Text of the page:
Innovations

Here you will find an overview of the most important innovations of the Carl Zeiss Company.


  • 1857 – 1894
    The first compound microscope

    1857

    Carl Zeiss sells his first compound microscope


    1872

    All lenses are manufactured on the basis of Ernst Abbe's theory of microscopes


    High-performance microphotographic system from Roderich Zeiss

    1887

    High-performance microphotographic system from Roderich Zeiss (1850–1919).


    Binoculars with greater distance between the objective lenses

    1894

    Binoculars with increased distance between the objective lenses: crisper image with better depth of field


  • 1895 – 1945
    Tessar® lens

    1902

    Tessar® lens, the "eagle eye of the camera".


    Large ophthalmoscope with the Punktal® eyeglass lens

    1912

    The large ophthalmoscope and the Punktal® eyeglass lens revolutionize ophthalmic optics and ophthalmology.
    Length measuring machine

    1922

    Length measuring machine based on Eppenstein’s principle.


    The projection planetarium (Model I)

    1923

    First presentation of the projection planetarium (Model I) in Munich; inauguration in the Deutsches Museum in 1925


    Alexander Smakula

    1935

    Patent for the coating technique developed by Alexander Smakula to reduce reflections on glass


    Prototype of a phase contrast microscope

    1936

    First prototype of a phase-contrast microscope based on Zernike’s original design, who wins the Nobel Prize in 1953.


  • 1946 – 1989
    Transmission electron microscope (TEM)

    1949

    Electrostatic AEG-ZEISS transmission electron microscope EM 8.


    OPMI® 1 surgical microscope

    1953

    The OPMI® 1 surgical microscope – developed in collaboration with leading surgeons: Dr. Horst Wullstein (ENT) and Dr. Heinrich Harms (ophthalmology).


    Xenon photocoagulator

    1957

    Xenon photocoagulator based on the Meyer-Schwikerath design, the world’s first instrument to use light as a surgical tool and a forerunner of ophthalmic lasers.


    UMM 500 (Universal Measuring Machine)

    1973

    UMM 500: Carl Zeiss launches the first CNC coordinate measuring machine with a measuring probe and
    an HP 9810 computer.


    1977

    Carl Zeiss supplies the optics for the world's first wafer stepper: The S-Planar® 10/0.42 objective lens is the first to enable opto-lithographic production of 1 µm structures.


    The S-Planar® 10/0.42

    1982

    The laser scanning microscope, a microscope system with object scanning through an oscillating laser beam and electronic image processing


    Gradal® HS

    1983

    Gradal® HS – progressive eyeglass lenses with the same visual conditions for both eyes in all viewing directions.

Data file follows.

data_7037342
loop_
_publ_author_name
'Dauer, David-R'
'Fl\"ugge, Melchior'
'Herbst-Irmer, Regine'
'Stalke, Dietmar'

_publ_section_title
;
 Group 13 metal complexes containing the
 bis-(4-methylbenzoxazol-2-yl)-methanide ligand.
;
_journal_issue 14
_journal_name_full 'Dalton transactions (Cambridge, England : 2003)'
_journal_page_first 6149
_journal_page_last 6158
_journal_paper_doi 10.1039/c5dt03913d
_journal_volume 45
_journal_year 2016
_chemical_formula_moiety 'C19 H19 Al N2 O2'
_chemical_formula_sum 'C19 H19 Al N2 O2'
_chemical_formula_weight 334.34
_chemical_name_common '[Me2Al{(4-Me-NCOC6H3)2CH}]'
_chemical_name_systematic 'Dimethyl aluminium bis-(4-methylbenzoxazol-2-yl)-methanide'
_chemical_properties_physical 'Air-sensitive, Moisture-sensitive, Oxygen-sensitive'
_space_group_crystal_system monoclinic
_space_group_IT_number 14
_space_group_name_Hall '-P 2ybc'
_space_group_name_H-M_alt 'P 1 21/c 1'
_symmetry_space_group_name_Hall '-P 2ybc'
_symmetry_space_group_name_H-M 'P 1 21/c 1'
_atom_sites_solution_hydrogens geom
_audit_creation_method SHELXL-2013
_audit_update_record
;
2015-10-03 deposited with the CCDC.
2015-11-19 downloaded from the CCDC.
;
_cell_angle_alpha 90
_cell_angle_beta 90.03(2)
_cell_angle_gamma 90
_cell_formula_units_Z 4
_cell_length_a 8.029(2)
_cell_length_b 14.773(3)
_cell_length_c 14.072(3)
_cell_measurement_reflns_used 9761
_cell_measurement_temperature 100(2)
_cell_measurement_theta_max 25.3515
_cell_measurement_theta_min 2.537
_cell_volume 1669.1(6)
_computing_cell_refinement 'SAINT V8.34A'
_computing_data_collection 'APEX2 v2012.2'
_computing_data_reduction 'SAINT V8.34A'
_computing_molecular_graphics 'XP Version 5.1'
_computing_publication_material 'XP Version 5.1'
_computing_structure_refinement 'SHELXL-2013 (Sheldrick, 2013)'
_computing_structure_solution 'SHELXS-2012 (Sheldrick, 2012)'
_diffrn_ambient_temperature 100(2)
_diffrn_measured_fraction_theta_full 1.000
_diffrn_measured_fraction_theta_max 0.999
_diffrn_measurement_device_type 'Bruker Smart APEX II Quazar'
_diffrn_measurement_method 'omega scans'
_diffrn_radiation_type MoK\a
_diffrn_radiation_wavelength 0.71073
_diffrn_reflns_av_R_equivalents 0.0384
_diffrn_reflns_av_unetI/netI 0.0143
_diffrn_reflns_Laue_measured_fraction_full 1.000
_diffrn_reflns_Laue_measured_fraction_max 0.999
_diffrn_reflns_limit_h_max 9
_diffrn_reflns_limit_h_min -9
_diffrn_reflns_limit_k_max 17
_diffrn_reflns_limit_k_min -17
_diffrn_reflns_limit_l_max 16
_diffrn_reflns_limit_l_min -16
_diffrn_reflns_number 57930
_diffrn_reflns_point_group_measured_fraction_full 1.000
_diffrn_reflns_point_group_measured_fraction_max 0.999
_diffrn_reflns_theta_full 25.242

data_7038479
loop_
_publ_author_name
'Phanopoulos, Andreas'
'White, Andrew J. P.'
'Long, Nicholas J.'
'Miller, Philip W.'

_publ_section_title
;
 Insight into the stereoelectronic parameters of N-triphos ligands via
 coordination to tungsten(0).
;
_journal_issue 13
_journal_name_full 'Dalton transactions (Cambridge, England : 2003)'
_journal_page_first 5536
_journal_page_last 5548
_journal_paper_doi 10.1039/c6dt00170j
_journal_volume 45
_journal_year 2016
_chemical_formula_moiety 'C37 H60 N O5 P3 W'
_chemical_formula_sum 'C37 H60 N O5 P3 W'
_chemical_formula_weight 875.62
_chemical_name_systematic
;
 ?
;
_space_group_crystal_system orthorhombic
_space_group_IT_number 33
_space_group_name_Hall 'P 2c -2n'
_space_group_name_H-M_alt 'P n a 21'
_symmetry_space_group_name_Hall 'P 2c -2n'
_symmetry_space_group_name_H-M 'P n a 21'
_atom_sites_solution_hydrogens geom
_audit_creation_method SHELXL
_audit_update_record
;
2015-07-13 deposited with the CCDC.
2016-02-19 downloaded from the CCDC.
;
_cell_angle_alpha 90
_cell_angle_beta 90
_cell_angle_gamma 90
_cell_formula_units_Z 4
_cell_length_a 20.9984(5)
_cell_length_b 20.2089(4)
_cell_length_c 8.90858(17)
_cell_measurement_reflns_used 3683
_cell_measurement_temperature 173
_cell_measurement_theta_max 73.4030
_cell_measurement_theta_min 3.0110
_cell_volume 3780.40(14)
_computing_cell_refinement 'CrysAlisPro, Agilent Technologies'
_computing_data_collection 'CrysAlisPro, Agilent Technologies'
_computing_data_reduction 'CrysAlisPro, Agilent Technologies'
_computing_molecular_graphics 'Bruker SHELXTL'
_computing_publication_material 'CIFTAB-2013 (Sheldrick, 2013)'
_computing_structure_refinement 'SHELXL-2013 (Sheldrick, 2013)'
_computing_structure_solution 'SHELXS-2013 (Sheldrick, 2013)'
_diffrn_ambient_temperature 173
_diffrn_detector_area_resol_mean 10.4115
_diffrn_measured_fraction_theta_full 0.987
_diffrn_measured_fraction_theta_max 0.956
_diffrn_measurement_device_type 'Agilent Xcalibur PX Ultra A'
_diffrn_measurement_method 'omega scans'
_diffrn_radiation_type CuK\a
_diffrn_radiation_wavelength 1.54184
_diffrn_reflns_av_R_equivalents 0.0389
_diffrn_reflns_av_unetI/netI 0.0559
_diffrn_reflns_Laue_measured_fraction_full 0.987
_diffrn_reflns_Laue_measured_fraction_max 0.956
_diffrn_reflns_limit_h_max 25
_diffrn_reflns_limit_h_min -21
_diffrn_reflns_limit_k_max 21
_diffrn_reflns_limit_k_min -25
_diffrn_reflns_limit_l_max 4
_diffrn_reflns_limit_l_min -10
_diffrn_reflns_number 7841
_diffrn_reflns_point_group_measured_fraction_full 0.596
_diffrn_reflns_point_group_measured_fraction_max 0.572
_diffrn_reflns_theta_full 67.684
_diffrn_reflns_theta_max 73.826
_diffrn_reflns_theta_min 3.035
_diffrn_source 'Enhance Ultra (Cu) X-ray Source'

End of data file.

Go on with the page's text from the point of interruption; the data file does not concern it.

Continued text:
• 1990 – 1999
    Binoculars with mechanical image stabilization

    1990

    Carl Zeiss is the world's first manufacturer to produce binoculars with mechanical image stabilization (20 x 60 S). The image stabilization system compensates for hand tremor and allows successful free-hand observation at 20x magnification


    ROSAT X-ray satellite

    1990

    Launch of the ROSAT X-ray satellite featuring the world's smoothest mirrors to study sources of X-rays.


    AIMS™ system

    1994

    Delivery of first AIMS™ system for advanced photomask evaluation


    UNIVERSARIUM planetarium projector featuring fiber optics

    1995

    Series production of the UNIVERSARIUM planetarium projector featuring fiber optics


    IOLMaster®

    1999

    IOLMaster®: Measurement of all parameters required for implanting intraocular lenses, for the first time without touching the eye.


  • 2000 – today
    Gradal Individual® progressive eyeglass lens

    2000

    Gradal Individual® progressive eyeglass lens: for the first time, not only the dioptric effect, but also the personal parameters obtained for each patient in the fitting procedure are incorporated in the computation of the progressive surface.


    The OPMI Pentero® surgical microscope

    2004

    The OPMI Pentero® surgical microscope for neurosurgery provides comprehensive digital visualization possibilities.


    The Starlith® 1700i lithography objective lens

    2005

    The Starlith® 1700i lithography objective lens for microchip fabrication is the first system of its kind to combine lens elements and mirror systems.


    ORION helium-ion microscope

    2007

    Carl Zeiss introduces the ORION helium-ion microscope. Samples are scanned with helium ions instead of electrons. which offers markedly better resolution and improved material contrast.


    Shuttle & Find correlative microscopy system

    2010

    The "Shuttle & Find" correlative microscopy system facilitates the examination of specimens in light and electron microscopes, e.g. through the relocation of relevant structures via special markings.


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